Bravecto Topical Solution for Dogs: The most common adverse reactions recorded in clinical trials were vomiting, hair loss, diarrhea, lethargy, decreased appetite, and moist dermatitis/rash. Bravecto is not effective against lone star ticks beyond 8 weeks of dosing. For topical use only. Avoid oral ingestion. Use caution in dogs with a history of seizures. Seizures have been reported in dogs receiving fluralaner, even in dogs without a history of seizures.

Bravecto Topical Solution for Cats: The most common adverse reactions recorded in clinical trials were vomiting, itching, diarrhea, hair loss, decreased appetite, lethargy, and scabs/ulcerated lesions. Bravecto is not effective against American dog ticks beyond 8 weeks of dosing. For topical use only. Avoid oral ingestion. The safety of Bravecto has not been established in breeding, pregnant or lactating cats. Use caution in cats with a history of neurologic abnormalities. Neurologic abnormalities have been reported in cats receiving Bravecto, even in cats without a history of neurologic abnormalities.

In field studies and safety studies, no dogs or cats experienced serious adverse events.1-3,7,8

In margin of safety study, kittens and puppies were dosed at three 8-week intervals.

Contact Us About the 12-Week* Difference

Contact us for more information about Bravecto for your hospital.

We’ll answer any questions, and help you start prescribing Bravecto for the dogs and cats in your care.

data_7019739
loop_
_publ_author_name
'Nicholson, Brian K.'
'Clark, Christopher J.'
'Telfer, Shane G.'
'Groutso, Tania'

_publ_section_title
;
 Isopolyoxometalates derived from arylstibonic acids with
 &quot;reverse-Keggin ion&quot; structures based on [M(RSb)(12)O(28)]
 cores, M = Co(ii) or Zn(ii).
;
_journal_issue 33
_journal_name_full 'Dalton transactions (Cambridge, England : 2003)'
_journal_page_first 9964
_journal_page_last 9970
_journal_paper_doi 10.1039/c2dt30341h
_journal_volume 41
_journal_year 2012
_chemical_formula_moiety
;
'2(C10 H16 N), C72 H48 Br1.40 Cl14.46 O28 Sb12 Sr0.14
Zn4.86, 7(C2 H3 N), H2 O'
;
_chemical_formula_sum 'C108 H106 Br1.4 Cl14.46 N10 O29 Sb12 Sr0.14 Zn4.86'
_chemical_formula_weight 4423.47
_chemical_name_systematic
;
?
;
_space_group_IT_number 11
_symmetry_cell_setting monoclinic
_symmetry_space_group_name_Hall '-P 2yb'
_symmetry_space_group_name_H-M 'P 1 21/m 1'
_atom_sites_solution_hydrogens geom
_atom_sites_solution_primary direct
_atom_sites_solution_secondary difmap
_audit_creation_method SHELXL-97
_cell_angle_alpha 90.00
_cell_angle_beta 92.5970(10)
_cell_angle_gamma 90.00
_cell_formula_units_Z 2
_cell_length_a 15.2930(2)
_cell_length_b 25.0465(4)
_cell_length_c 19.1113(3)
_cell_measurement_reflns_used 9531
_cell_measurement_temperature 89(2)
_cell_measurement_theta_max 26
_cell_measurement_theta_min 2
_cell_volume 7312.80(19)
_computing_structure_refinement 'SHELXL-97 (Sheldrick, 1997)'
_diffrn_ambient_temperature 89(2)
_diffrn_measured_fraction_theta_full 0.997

For technical assistance or to report a suspected adverse drug reaction, contact Merck Animal Health at 1-800-224-5318.

This site is intended for veterinary professionals. Vist our website for pet parents.

*BRAVECTO kills fleas and prevents flea infestation. Bravecto Chew and Bravecto Topical for Dogs kills ticks (black-legged tick, American dog tick, and brown dog tick) for 12 weeks and also kills lone star ticks for 8 weeks. Bravecto Topical for Cats kills ticks (black-legged tick) for 12 weeks and American dog ticks for 8 weeks.

IMPORTANT SAFETY INFORMATION:
BRAVECTO has not been shown to be effective for 12-weeks’ duration in puppies or kittens less than 6 months of age. Fluralaner is a member of the isoxazoline class. This class has been associated with neurologic adverse reactions including tremors, ataxia, and seizures. BRAVECTO Chew: The most commonly reported adverse reactions include vomiting, decreased appetite, diarrhea, lethargy, polydipsia, and flatulence. BRAVECTO is not effective against lone star ticks beyond 8 weeks of dosing. Seizures have been reported in dogs receiving isoxoline class drugs, even in dogs without a history of seizures. Use with caution in dogs with a history of seizures or neurologic disorders. BRAVECTO Topical Solution for Dogs: The most commonly reported adverse reactions include vomiting, hair loss, diarrhea, lethargy, decreased appetite, and moist dermatitis/rash. Bravecto is not effective against lone star ticks beyond 8 weeks of dosing. For topical use only. Avoid oral ingestion. Seizures have been reported in dogs receiving isoxoline class drugs, even in dogs without a history of seizures. Use caution in dogs with a history of seizures or neurologic disorders. BRAVECTO Topical Solution for Cats: The most commonly reported adverse reactions include vomiting, itching, diarrhea, hair loss, decreased appetite, lethargy, and scabs/ulcerated lesions. BRAVECTO is not effective against American dog ticks beyond 8 weeks of dosing. For topical use only. Avoid oral ingestion. The safety of BRAVECTO has not been established in breeding, pregnant and lactating cats. Neurologic adverse reactions have been reported in cats receiving isoxazoline class drugs, even in cats without a history of neurologic disorders. Use with caution in cats with a history of neurologic disorders.